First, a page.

I am one of those who opposed the war in Vietnam and who nonetheless has been furious at media coverage of the Israeli action in Lebanon. As such, I commend Norman Podhoretz’s “J’Accuse” and I agree that anti-Jewish sentiments are very much a factor here.
I believe, however, that Mr. Podhoretz’s analysis misses a key point. . . . Central to leftist ideology is a need to dichotomize the world into victims and victimizers. . . . In the case of Vietnam, the Left identified the Vietnamese peasants as victims and the United States and its authoritarian allies as victimizers. Since I always regarded the Vietcong, at best, as equal victimizers, I did not welcome their victory. . . .
In the present instance, a lengthy propaganda campaign has successfully portrayed the Palestinians as victims deprived of their “homeland.” Further, they are Third World people, an authorized victim class. Israel has been too successful to be regarded as a victim; but, as we all know, the Left, in protesting the charge of anti-Semitism, continually asserts its support of Jews so long as they are victims.
As for the Lebanese, most people on the Left did not discover that they were victims of the Palestinians until they had already taken their position on the Israeli incursion. Many refused to absorb the new information. . . .
It should be noted that the function of ideology is to simplify one’s world so that one can cope with it. While the victimizer-victim dichotomy is a particular leftist contribution (with or without Marx), a good guy-bad guy dichotomy is as old as time and has appeal to all.
William A. Baker
New York City
To the Editor:
There is a lesson to be learned from the massacre in Lebanon. In the weeks following the massacre much sharp criticism was heaped on Israel for the negligence on its part which allowed the Phalange to kill so many Palestinians. This criticism points out that those who go back on even implied commitments (as the Israeli entry to West Beirut implied a commitment to the safety of the residents of the entered area) are guilty of the results of their infidelity.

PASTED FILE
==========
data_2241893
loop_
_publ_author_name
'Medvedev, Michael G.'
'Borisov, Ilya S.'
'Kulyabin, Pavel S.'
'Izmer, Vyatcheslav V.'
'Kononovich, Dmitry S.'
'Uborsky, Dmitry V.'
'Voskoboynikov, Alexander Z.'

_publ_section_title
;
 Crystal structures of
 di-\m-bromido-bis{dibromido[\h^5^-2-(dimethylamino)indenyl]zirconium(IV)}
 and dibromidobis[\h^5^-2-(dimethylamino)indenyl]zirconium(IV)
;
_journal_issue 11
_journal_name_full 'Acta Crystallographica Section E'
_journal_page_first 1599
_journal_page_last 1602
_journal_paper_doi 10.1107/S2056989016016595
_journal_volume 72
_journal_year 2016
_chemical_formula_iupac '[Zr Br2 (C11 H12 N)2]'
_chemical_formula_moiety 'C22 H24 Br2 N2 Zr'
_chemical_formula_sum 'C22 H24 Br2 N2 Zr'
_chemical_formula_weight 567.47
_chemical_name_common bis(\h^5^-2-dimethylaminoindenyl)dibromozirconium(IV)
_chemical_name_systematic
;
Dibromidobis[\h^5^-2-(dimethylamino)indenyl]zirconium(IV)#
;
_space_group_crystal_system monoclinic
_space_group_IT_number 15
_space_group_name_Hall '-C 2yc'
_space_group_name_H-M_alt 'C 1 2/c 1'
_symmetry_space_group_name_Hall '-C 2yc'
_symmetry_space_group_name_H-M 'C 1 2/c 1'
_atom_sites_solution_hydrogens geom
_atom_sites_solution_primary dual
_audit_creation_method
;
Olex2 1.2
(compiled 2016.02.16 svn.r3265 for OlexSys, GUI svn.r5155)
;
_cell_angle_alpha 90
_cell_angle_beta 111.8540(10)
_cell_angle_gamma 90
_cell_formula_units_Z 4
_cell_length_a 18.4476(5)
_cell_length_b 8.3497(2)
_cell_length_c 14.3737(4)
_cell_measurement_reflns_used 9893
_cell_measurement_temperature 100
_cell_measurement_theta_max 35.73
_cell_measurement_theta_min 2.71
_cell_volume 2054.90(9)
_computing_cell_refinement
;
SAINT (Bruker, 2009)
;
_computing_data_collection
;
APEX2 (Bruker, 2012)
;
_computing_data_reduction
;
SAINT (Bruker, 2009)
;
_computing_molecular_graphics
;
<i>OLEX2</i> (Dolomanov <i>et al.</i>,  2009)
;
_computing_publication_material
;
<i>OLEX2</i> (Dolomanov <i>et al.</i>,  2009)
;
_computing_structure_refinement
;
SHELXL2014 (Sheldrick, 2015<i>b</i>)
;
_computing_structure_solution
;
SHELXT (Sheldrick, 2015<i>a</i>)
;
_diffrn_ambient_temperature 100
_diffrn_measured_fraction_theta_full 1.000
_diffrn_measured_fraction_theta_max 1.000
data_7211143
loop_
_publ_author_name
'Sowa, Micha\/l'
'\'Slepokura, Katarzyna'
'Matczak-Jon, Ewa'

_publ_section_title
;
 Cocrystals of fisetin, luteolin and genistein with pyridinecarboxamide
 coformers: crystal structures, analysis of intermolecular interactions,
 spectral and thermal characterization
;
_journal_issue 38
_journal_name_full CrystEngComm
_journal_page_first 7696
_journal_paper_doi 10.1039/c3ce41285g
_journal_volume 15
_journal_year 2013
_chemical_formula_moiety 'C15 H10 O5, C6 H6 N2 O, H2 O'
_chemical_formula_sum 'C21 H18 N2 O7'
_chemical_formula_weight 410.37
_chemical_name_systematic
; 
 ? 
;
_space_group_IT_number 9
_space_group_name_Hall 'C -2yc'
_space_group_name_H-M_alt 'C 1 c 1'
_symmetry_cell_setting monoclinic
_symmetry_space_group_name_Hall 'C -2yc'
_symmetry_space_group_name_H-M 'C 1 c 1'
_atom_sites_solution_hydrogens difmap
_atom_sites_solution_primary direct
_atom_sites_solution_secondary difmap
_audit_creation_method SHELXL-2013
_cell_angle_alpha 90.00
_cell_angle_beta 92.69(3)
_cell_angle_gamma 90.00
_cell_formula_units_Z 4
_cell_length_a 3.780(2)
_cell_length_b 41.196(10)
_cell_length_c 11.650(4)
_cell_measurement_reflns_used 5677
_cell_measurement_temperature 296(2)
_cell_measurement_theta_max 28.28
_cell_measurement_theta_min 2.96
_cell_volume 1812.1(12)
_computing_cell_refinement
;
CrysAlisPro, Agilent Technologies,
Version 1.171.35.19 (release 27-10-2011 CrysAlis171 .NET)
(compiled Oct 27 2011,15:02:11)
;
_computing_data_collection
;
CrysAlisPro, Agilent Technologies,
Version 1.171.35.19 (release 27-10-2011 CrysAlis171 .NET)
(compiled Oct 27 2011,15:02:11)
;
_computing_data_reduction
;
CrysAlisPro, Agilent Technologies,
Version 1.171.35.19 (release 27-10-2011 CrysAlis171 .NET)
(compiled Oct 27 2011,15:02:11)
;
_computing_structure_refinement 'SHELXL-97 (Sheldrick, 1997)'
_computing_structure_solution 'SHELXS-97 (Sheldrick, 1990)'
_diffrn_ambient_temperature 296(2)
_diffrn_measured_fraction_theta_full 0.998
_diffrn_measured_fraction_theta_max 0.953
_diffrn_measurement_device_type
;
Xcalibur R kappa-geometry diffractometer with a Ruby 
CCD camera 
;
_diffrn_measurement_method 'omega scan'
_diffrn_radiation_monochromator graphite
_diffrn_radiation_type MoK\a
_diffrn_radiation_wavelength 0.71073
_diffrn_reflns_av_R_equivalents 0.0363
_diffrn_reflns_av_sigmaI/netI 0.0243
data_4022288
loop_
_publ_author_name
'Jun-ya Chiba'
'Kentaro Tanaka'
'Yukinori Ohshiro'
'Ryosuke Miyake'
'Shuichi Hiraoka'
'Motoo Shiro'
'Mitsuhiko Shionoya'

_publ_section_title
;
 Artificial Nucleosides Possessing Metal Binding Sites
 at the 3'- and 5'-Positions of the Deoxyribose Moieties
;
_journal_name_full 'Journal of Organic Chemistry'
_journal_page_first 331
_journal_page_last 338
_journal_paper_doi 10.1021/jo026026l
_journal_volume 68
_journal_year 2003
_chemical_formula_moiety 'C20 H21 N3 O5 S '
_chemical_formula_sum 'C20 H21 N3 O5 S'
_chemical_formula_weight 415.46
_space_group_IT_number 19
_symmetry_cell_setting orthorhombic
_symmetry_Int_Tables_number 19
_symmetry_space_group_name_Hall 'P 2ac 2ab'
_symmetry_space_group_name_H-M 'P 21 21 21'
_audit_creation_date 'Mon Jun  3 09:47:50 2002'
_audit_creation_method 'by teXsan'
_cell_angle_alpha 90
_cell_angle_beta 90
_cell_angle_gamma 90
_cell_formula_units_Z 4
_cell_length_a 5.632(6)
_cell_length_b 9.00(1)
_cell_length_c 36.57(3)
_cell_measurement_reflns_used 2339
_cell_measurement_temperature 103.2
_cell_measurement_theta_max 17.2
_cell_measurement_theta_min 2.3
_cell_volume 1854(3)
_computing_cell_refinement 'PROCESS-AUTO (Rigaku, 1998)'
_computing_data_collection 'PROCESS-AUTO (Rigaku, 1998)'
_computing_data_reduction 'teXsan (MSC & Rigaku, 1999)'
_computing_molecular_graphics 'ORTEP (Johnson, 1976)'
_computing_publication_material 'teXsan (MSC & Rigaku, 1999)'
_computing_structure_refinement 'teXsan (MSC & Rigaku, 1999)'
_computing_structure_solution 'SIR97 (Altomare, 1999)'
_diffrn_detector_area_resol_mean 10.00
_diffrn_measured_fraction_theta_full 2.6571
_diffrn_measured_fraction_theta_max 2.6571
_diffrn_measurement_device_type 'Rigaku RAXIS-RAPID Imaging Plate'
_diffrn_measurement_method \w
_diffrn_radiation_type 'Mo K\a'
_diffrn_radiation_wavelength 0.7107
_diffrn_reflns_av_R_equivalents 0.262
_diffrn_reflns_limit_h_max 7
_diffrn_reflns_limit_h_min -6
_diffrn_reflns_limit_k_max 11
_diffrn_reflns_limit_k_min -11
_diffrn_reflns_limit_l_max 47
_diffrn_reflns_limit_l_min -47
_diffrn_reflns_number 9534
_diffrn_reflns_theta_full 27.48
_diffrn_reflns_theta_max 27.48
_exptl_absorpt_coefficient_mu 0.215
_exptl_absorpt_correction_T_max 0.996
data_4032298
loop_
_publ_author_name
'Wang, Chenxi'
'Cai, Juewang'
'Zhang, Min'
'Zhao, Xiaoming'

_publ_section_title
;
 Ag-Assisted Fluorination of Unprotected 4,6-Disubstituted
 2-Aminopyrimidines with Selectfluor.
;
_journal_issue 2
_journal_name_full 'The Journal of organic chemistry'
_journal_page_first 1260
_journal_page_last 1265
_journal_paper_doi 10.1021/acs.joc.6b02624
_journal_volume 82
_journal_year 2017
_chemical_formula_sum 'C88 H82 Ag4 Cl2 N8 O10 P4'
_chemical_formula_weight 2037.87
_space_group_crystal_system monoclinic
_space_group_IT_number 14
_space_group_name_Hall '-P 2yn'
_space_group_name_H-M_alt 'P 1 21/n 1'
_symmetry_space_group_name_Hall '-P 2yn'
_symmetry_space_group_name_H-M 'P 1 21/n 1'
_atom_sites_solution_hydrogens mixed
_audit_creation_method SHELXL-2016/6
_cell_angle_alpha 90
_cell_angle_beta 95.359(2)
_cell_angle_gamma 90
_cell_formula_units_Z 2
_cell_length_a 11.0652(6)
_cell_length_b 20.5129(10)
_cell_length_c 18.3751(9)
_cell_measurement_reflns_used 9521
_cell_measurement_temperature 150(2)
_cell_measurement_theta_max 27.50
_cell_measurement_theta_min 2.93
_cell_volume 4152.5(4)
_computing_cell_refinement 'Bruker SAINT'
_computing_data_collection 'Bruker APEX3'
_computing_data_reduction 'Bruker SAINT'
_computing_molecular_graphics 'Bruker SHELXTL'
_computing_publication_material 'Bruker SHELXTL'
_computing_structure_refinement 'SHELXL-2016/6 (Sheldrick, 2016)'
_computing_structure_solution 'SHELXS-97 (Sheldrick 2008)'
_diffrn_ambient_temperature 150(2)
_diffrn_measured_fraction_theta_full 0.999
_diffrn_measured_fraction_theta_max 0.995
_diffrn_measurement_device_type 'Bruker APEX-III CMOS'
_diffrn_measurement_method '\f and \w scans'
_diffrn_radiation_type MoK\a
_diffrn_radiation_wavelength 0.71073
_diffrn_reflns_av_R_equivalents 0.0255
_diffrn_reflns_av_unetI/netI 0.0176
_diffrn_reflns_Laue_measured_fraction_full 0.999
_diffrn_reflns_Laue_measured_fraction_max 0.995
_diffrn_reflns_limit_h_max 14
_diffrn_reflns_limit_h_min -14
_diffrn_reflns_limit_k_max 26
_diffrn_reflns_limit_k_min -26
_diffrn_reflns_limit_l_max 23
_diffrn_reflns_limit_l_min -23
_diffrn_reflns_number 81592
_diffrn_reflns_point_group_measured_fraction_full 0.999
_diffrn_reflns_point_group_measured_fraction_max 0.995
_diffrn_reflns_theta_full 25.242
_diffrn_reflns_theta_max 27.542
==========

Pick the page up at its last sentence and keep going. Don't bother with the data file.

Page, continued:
The American Left was instrumental in forcing the United States to abandon its commitment to South Vietnam. The results of the untimely American withdrawal are constantly becoming clearer as people like Doan Van Toai and other former supporters of the North Vietnamese victory make their difficult escape to the West. Their stories of the horrors inside Vietnam and the fact that over 500,000 Vietnamese have felt conditions at home sufficiently bad to warrant the huge risks involved in escaping their homes show what the results of American unwillingness to fulfill its commitments have been.
The issue of whether we should have been in Vietnam in the first place is irrelevant. The fact is that a commitment was made and that those responsible for our reneging on that commitment share in the responsibility for the resulting events. By emphasizing the guilt of Israel for the deaths in Sabra and Shatila, those of the American Left whose protests were instrumental in our withdrawal from Vietnam, especially those who protested despite evidence of what could follow, are admitting their own guilt. The realization of this guilt should make them a bit slower to abandon commitments in a future where North Vietnams or Phalangist militias loom large.
Alexander L. Singer
To the Editor:
There are several valid points made in Norman Podhoretz’s brilliant polemic defending Israel, particularly the charge that most opponents of Israel’s invasion of Lebanon are reacting on the basis of a double standard. Mr. Podhoretz thinks this is anti-Semitism, but I think something else is to blame.
Just as many liberals . . . privately held blacks to be inferior, while publicly deploring racism, I think the same is true in the Middle East. Liberals often think differently in private from the way they speak in public. I believe that many liberal critics of Israel really believe the Arabs to be little better than savages, and simply don’t expect anything better of them. The Israelis, on the other hand, are regarded as essentially civilized, and are held to what these critics take to be civilized standards.
Recently, I brought up the point about the double standard to one liberal friend, and the response was: “Of course the Arabs have been slaughtering each other for decades. What do you expect of them? But the Israelis are a different matter.”
The issue, then, isn’t anti-Semitism. It is the fact that many liberals are dishonest about their real views of Third World people, and privately hold them in contempt.
I, too, am very critical of Israel, and of its invasion of Lebanon. Its existence was not threatened, no serious PLO violations of the ceasefire had occurred, and it was simply not necessary. But I hold the other nations of the area, and the world, to the same libertarian standards. And on those grounds, one is forced to declare that many of them, if not most, are far worse, at least in how they treat their own people. That, however, excuses precisely nothing.